What is the impact on the development of the principal discipline(s) of the project?

In our testing, we are seeing positive results with our Expedition Atlantis Math Game, which covers proportional reasoning and teaches kids to program their robots using numbers. Robomatter continues to make significant improvements to the simulation environment, which makes it easier for teachers to use the technology to foreground mathematics. We have also seen significant gains in computational thinking through completion of the introductory curriculum.

We have not conducted a formal study on the use of virtual worlds by competition robot teams, but we have seen a significant jump in downloads of the VEX and FTC competition games and from that we can hypothesize that more competition teams are using the virtual environment to begin to develop code for their competition robots.

Additional Key Outcomes or Other Achievements

We have received strong positive feedback from all teachers involved in the project, and evidence of significant learning gains. A prior experiment showed that we could significantly reduce the time that it takes to teach students how to program robots by using Robot Virtual World simulation software, and the more recent data showed that robust learning gains were obtained whether physical or virtual robots were used. The Robotics Academy has modified its teacher professional development program by introducing the simulation software the first day of training. Teachers are finding that it is easier for them to iterate in the virtual environment until they get working code and then load the code to a physical robot and test it in the physical environment. We are conducting additional surveys with all teachers in our PD courses and will publish the results of our surveys this fall.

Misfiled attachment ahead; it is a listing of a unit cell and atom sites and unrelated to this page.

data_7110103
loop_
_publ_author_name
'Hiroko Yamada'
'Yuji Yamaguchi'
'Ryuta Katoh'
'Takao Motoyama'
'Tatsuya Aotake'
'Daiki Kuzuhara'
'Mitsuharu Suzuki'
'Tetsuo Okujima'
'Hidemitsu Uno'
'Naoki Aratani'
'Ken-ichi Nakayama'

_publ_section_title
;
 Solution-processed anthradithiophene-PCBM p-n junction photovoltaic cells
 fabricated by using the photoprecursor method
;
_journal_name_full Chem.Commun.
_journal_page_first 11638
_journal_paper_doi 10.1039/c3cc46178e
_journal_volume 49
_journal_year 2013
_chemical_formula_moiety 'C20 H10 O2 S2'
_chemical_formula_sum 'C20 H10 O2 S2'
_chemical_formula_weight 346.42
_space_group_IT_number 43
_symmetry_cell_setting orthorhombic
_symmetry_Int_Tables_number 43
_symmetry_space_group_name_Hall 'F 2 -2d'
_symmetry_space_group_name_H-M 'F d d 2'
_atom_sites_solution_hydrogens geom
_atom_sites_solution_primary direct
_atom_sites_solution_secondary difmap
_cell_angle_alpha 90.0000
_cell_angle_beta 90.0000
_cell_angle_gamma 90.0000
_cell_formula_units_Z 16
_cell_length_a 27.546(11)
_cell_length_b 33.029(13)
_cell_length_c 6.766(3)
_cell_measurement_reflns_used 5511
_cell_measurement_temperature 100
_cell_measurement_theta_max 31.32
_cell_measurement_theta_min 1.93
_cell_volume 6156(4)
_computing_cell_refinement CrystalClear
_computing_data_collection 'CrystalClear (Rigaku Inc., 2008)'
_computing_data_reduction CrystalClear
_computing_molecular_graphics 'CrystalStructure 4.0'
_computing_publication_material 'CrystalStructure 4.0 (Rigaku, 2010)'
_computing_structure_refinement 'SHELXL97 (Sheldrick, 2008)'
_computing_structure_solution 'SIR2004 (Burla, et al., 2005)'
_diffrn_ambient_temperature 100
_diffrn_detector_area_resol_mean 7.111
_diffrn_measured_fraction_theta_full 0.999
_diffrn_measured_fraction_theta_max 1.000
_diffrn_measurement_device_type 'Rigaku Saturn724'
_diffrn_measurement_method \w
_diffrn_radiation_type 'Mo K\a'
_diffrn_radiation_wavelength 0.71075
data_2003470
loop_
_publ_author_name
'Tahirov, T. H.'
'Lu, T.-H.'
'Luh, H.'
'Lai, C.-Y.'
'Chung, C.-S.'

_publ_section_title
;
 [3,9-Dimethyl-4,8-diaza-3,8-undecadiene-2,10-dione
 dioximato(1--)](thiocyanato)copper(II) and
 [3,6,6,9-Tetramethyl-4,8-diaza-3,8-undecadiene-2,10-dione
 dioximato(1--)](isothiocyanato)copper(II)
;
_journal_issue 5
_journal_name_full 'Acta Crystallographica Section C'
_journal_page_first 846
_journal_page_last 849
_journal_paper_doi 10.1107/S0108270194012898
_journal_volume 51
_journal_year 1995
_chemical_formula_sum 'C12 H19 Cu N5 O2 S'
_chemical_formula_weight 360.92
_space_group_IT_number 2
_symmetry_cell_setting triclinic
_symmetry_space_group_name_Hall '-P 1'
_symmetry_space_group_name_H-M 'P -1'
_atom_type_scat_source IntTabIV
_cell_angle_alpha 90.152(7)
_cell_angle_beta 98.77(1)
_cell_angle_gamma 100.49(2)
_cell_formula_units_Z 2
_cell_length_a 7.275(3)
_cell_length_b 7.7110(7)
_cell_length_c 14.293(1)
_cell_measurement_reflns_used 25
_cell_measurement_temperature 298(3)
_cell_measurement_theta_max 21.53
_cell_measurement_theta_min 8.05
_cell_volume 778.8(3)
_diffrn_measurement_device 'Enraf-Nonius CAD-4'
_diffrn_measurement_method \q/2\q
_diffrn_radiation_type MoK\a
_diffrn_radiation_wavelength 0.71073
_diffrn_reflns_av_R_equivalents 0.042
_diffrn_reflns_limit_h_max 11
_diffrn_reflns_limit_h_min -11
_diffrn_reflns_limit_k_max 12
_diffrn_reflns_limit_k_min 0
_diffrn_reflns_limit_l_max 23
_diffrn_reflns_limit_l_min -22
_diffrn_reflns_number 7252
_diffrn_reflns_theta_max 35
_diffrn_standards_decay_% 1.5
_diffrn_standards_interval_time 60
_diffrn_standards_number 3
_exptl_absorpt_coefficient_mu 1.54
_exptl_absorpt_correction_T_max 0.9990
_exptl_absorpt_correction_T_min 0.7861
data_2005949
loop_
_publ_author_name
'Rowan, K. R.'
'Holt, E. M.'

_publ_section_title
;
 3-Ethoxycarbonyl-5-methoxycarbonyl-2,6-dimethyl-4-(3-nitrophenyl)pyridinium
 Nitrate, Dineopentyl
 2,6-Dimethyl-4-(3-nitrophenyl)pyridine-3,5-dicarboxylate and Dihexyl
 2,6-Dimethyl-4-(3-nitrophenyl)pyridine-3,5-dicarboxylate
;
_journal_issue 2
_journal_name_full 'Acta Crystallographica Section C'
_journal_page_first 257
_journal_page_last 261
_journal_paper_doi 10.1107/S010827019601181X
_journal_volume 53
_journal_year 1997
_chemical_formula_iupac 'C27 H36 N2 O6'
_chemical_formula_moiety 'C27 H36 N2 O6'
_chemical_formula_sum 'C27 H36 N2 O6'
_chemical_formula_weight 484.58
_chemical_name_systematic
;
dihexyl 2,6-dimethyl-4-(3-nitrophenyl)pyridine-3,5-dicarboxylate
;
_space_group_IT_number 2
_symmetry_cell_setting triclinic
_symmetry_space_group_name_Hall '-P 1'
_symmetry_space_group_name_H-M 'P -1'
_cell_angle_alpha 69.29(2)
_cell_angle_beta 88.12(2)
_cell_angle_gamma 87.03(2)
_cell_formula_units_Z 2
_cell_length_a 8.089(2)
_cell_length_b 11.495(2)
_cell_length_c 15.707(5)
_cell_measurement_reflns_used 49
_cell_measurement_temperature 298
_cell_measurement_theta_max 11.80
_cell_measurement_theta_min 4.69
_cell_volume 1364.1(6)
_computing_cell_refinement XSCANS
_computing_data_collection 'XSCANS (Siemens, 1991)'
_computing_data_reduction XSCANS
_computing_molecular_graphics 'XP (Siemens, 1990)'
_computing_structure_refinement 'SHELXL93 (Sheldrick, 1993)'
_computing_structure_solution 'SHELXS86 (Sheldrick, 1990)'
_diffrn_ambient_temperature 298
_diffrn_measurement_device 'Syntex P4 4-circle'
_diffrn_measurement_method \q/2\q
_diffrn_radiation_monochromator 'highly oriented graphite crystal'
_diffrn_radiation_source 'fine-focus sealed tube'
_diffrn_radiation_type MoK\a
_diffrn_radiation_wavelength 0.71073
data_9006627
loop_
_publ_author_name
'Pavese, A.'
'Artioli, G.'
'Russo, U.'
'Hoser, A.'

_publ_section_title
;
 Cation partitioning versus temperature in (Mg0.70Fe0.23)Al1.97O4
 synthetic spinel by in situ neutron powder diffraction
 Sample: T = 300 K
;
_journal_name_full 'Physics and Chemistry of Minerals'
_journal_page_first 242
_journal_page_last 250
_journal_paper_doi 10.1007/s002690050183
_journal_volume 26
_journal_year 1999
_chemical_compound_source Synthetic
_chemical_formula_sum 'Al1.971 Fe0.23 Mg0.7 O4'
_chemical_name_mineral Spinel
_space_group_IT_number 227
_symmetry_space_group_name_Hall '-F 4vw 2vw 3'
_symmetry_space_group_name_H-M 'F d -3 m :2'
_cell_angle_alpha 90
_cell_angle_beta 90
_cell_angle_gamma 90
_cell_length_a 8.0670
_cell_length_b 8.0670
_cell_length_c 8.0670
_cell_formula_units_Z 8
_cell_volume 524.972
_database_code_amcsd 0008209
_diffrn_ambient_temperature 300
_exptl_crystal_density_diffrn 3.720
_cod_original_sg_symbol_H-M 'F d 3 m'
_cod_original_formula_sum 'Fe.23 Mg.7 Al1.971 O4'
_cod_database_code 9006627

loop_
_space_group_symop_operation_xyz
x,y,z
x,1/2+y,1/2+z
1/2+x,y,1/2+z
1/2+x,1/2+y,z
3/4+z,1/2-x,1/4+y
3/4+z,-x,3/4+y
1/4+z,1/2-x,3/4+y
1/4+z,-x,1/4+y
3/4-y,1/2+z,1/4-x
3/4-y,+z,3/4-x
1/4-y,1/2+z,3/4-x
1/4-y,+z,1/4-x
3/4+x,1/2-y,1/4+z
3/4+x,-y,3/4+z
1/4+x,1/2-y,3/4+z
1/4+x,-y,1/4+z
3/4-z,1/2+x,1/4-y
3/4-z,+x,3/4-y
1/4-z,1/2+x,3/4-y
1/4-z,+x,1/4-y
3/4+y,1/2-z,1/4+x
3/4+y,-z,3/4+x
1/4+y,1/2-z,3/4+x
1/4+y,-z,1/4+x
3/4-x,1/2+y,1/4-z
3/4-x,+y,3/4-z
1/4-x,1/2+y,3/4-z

Teacher Training/Professional Development

We provided training via multiple settings for this project.
  • For competition teams each fall via online training. A partnership with the Robotics Education and Competition Foundations (REC) provides us with an organization that registers teams and then provided blogs that announce the training. The training is done by the Robotics Academy and enables us to promote the Modified Autonomous Competitions that we want students and teachers to participate in. We record all training webinars and make them available at: http://www.robotc.net/education/webinars/

  • Since the VEX IQ Highrise game had the best potential to meet our needs for the Modified Autonomous competition we marketed our programs more heavily towards that community. You can learn more about that training at: www.robotc.net/vexiq

  • For partnering schools. We offered training during the school year and during the summer. This year we have two new school districts that will work with us and their teachers are participating in weeklong summer training.

  • Through the Robotics Summer of Learning Project.